Saturday Night Rove’s alright for laughing

Last week Rove McManus did a bunch of media for his new show Saturday Night Rove, arguing that there’s potential for something on TV on Saturday nights that isn’t sport. Maybe, but if Saturday Night Rove is going to be that show, it’s going to have to become a whole lot funnier really, really soon or it won’t be with us for long.

And it’s not like they weren’t trying. The cast is a good mix of established talent (McManus, Judith Lucy, Justin Hamilton, Aunty Donna, Andrew Hansen) and rising stars (Alex Lee and Alex Jae), the writer’s room is led by The Chaser’s Chris Taylor and Executive Producer Jo Long used to work on The Weekly

Hang on, shall we wind back that last bit… the writer’s room is led by The Chaser’s Chris Taylor and Executive Producer Jo Long used to work on The Weekly. Ah. Guess that explains the shithouse pre-recorded sketches and the dull linking material.

Or should we blame Rove for that last one? This is meant to be his show, but he was by far the weakest link in it. Part of the problem: we don’t know who he is or what he’s trying to be. Is he the nice guy, blandly chuckling his way through celebrity interviews and live crosses to confused kids, or is he the slightly edgy guy who notices that hidden in the word “Saturday” painted on the set is the word “turd”.

Another problem: dotted throughout the show are panel segments featuring members of the cast and some of the guests…except nothing much happens in them. We hate to invoke Hey! Hey! It’s Saturday at this point, but at least when it did a panel segment, the segment was solid, had a point and was generally entertaining.

We know it’s early days, but the cast and crew of Saturday Night Rove haven’t defined what their show is, which isn’t a great way to start…and doesn’t bode well for the show’s future.

Still, it wasn’t all bad. Aunty Donna were their usual enjoyable selves, performing in a sketch about a dinner party which rapidly becomes ridiculous. Judith Lucy’s (seemingly) drunken voiceover work was an absolute treat, as always, and Luke McGregor’s appearances in a series of All About Eve-esque sketches was brilliantly done. We also enjoyed Alex Lee’s stand-up/jazz duet with Anthony Callea – entertaining, different and a bit weird.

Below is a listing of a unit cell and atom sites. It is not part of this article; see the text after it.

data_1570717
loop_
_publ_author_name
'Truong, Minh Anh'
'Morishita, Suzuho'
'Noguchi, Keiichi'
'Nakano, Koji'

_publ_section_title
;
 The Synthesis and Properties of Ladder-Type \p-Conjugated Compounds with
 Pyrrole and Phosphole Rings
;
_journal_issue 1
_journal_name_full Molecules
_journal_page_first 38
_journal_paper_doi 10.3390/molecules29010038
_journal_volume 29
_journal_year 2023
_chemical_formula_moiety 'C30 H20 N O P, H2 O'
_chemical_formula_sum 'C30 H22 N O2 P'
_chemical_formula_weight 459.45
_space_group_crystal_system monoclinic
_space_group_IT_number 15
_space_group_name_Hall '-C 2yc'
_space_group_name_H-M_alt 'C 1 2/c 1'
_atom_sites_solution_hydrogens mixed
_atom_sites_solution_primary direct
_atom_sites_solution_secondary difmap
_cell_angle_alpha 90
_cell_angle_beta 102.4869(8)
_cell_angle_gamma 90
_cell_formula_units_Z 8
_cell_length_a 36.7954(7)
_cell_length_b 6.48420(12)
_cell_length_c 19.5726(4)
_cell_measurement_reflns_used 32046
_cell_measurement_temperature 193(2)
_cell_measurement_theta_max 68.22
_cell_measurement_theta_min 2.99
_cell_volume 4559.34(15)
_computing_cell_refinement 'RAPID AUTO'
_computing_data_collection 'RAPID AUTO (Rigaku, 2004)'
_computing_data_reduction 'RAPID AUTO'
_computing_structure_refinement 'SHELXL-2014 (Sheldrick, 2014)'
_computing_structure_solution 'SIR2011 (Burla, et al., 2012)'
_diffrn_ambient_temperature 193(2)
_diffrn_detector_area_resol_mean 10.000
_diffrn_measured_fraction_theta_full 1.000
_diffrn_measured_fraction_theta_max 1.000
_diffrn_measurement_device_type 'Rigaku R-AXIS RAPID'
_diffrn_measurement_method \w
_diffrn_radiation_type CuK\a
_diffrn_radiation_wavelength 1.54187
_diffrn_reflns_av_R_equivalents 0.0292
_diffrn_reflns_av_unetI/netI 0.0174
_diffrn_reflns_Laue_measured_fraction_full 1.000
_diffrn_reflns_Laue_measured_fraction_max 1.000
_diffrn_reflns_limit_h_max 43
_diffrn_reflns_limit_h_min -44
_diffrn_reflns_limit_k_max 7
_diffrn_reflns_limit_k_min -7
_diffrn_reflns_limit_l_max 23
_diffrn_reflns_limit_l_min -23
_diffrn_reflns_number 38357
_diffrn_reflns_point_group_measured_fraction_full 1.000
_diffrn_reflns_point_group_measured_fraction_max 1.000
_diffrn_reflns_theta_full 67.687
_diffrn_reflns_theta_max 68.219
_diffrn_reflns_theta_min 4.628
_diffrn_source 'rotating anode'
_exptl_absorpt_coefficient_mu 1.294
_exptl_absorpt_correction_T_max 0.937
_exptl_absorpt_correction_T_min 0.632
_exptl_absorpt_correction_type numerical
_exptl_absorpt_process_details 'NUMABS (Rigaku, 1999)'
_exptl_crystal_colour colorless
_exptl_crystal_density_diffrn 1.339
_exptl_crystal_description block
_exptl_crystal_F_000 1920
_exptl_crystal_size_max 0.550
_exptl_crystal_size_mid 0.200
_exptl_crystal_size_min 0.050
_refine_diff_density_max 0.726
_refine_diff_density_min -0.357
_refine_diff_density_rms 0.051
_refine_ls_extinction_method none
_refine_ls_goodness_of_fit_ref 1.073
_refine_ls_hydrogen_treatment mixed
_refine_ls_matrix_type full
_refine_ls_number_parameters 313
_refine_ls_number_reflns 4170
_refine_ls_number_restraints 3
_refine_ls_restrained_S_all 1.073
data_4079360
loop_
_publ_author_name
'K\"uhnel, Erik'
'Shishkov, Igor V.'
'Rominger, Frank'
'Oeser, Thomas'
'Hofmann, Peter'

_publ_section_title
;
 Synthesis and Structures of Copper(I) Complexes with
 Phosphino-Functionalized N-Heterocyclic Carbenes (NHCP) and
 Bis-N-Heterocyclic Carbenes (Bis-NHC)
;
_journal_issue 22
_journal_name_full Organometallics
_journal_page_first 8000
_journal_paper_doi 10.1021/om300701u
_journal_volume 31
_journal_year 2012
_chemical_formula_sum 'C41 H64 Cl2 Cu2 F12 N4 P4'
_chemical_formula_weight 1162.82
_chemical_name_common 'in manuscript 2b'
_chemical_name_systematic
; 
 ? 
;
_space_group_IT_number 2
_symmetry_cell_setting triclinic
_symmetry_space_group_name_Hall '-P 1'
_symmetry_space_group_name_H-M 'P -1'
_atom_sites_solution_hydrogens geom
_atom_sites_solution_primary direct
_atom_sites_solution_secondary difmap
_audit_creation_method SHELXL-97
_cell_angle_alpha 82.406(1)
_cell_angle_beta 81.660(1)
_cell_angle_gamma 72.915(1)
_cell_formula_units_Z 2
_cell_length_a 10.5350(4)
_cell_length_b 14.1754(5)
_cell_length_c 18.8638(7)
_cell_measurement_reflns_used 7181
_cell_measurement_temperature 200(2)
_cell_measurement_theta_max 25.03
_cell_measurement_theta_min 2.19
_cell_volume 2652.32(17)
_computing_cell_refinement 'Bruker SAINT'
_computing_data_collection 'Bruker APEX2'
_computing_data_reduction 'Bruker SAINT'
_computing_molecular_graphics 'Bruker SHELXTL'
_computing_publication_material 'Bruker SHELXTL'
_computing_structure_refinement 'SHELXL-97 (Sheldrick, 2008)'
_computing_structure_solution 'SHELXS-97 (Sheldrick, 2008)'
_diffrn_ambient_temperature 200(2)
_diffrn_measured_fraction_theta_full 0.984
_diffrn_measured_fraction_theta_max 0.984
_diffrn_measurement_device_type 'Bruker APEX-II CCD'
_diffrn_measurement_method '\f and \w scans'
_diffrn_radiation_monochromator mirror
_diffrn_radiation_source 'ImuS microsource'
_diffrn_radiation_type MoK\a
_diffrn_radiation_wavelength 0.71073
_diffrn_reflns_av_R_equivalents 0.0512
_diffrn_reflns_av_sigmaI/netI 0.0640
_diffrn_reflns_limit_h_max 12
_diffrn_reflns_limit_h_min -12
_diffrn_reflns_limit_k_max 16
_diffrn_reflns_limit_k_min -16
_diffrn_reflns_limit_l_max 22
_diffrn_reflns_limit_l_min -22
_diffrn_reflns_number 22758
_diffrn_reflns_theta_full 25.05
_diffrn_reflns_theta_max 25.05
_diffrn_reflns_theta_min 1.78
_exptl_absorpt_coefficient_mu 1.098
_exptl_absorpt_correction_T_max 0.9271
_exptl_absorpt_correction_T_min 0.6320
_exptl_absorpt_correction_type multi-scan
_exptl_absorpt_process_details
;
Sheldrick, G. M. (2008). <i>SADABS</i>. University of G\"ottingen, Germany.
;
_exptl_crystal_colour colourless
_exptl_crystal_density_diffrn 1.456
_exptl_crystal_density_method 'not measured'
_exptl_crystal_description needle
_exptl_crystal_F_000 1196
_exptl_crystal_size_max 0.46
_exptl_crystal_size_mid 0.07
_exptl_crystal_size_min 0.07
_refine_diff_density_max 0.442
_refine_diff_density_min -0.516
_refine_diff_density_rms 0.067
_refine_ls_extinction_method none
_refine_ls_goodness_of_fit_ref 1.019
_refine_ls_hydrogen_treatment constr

Even if Saturday Night Rove is a bit of a mish-mash of whatever the team managed to pull together, there’s clearly some potential here. Problem is, without a clear direction of travel, and with the first episode getting a solidly mixed reaction from the public, the remaining five weeks of this series may not be enough time for this show to build up an audience and thus avoid the axe.

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  • Jason Madison says:

    The problem is that these dickheads are clearly less than the sum of their parts, and always have been. Their inadequacies in the past were masked by a lot of ‘right place, right time’ style luck and the talents of others.

    Rove shot to fame by the talents of those around him, and being in the incredibly lucky right place at the right time. He himself is an utterly talentless hack who obviously always thought he’d gotten where he had through his own nonexistent talent. Now, he’s being exposed for what he is, and always was.

    All the other names on the list above (save for Judith Lucy) are equally talentless pieces of shit who feel overly entitled to success they don’t deserve.

    The collapse of this show, the embodiment and culmination of a whole shitheap of talentless entitlement, is perhaps the one bright spot in an otherwise bleak and dark decade. Good riddance.

  • 13 schoolyards says:

    It’s hard to agree that Rove made it to the top by the talents of those around him when Peter Helliar was his sidekick.

  • Jason Madison says:

    I was thinking more Dave Callan, and any other writers/producers he may have had early on. Until his supremely fortuitous right place/time luck kicked in.